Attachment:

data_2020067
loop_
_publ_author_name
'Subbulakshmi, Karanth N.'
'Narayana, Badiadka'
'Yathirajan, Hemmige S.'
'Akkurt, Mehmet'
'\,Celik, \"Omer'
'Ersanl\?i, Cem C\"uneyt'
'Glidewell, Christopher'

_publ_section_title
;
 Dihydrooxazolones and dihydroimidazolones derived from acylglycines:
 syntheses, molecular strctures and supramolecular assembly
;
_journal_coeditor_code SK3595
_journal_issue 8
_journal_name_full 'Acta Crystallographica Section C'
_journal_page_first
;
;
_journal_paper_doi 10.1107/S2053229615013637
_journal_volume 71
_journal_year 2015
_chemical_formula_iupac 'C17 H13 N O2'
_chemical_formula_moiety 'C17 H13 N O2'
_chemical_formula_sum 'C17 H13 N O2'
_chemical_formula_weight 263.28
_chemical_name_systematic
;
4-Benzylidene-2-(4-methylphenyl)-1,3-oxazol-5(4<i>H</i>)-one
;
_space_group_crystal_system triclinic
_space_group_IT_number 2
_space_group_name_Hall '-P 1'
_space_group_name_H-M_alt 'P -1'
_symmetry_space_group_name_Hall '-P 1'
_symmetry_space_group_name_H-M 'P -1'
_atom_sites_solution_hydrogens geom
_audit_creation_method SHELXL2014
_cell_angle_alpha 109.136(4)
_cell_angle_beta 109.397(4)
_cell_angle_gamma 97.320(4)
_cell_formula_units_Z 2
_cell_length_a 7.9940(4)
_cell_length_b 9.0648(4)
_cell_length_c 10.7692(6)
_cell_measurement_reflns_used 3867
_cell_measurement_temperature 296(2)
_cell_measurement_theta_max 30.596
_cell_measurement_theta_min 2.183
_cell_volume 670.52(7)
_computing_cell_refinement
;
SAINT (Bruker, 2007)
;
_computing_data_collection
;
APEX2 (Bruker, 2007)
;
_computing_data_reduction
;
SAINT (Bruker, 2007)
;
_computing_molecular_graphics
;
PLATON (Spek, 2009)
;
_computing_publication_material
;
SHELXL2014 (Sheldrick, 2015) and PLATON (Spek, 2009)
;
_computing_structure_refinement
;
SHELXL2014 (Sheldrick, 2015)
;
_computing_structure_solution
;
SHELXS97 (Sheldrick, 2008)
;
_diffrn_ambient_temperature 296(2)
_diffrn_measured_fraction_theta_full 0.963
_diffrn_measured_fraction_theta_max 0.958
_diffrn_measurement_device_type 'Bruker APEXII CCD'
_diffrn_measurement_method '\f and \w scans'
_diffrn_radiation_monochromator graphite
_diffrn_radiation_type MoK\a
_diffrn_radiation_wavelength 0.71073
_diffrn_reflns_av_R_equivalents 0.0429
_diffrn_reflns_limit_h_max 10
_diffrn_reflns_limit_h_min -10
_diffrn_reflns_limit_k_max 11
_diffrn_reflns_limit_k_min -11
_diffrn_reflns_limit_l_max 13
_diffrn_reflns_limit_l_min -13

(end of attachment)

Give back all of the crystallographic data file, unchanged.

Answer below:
data_2020067
loop_
_publ_author_name
'Subbulakshmi, Karanth N.'
'Narayana, Badiadka'
'Yathirajan, Hemmige S.'
'Akkurt, Mehmet'
'\,Celik, \"Omer'
'Ersanl\?i, Cem C\"uneyt'
'Glidewell, Christopher'

_publ_section_title
;
 Dihydrooxazolones and dihydroimidazolones derived from acylglycines:
 syntheses, molecular strctures and supramolecular assembly
;
_journal_coeditor_code SK3595
_journal_issue 8
_journal_name_full 'Acta Crystallographica Section C'
_journal_page_first
;
;
_journal_paper_doi 10.1107/S2053229615013637
_journal_volume 71
_journal_year 2015
_chemical_formula_iupac 'C17 H13 N O2'
_chemical_formula_moiety 'C17 H13 N O2'
_chemical_formula_sum 'C17 H13 N O2'
_chemical_formula_weight 263.28
_chemical_name_systematic
;
4-Benzylidene-2-(4-methylphenyl)-1,3-oxazol-5(4<i>H</i>)-one
;
_space_group_crystal_system triclinic
_space_group_IT_number 2
_space_group_name_Hall '-P 1'
_space_group_name_H-M_alt 'P -1'
_symmetry_space_group_name_Hall '-P 1'
_symmetry_space_group_name_H-M 'P -1'
_atom_sites_solution_hydrogens geom
_audit_creation_method SHELXL2014
_cell_angle_alpha 109.136(4)
_cell_angle_beta 109.397(4)
_cell_angle_gamma 97.320(4)
_cell_formula_units_Z 2
_cell_length_a 7.9940(4)
_cell_length_b 9.0648(4)
_cell_length_c 10.7692(6)
_cell_measurement_reflns_used 3867
_cell_measurement_temperature 296(2)
_cell_measurement_theta_max 30.596
_cell_measurement_theta_min 2.183
_cell_volume 670.52(7)
_computing_cell_refinement
;
SAINT (Bruker, 2007)
;
_computing_data_collection
;
APEX2 (Bruker, 2007)
;
_computing_data_reduction
;
SAINT (Bruker, 2007)
;
_computing_molecular_graphics
;
PLATON (Spek, 2009)
;
_computing_publication_material
;
SHELXL2014 (Sheldrick, 2015) and PLATON (Spek, 2009)
;
_computing_structure_refinement
;
SHELXL2014 (Sheldrick, 2015)
;
_computing_structure_solution
;
SHELXS97 (Sheldrick, 2008)
;
_diffrn_ambient_temperature 296(2)
_diffrn_measured_fraction_theta_full 0.963
_diffrn_measured_fraction_theta_max 0.958
_diffrn_measurement_device_type 'Bruker APEXII CCD'
_diffrn_measurement_method '\f and \w scans'
_diffrn_radiation_monochromator graphite
_diffrn_radiation_type MoK\a
_diffrn_radiation_wavelength 0.71073
_diffrn_reflns_av_R_equivalents 0.0429
_diffrn_reflns_limit_h_max 10
_diffrn_reflns_limit_h_min -10
_diffrn_reflns_limit_k_max 11
_diffrn_reflns_limit_k_min -11
_diffrn_reflns_limit_l_max 13
_diffrn_reflns_limit_l_min -13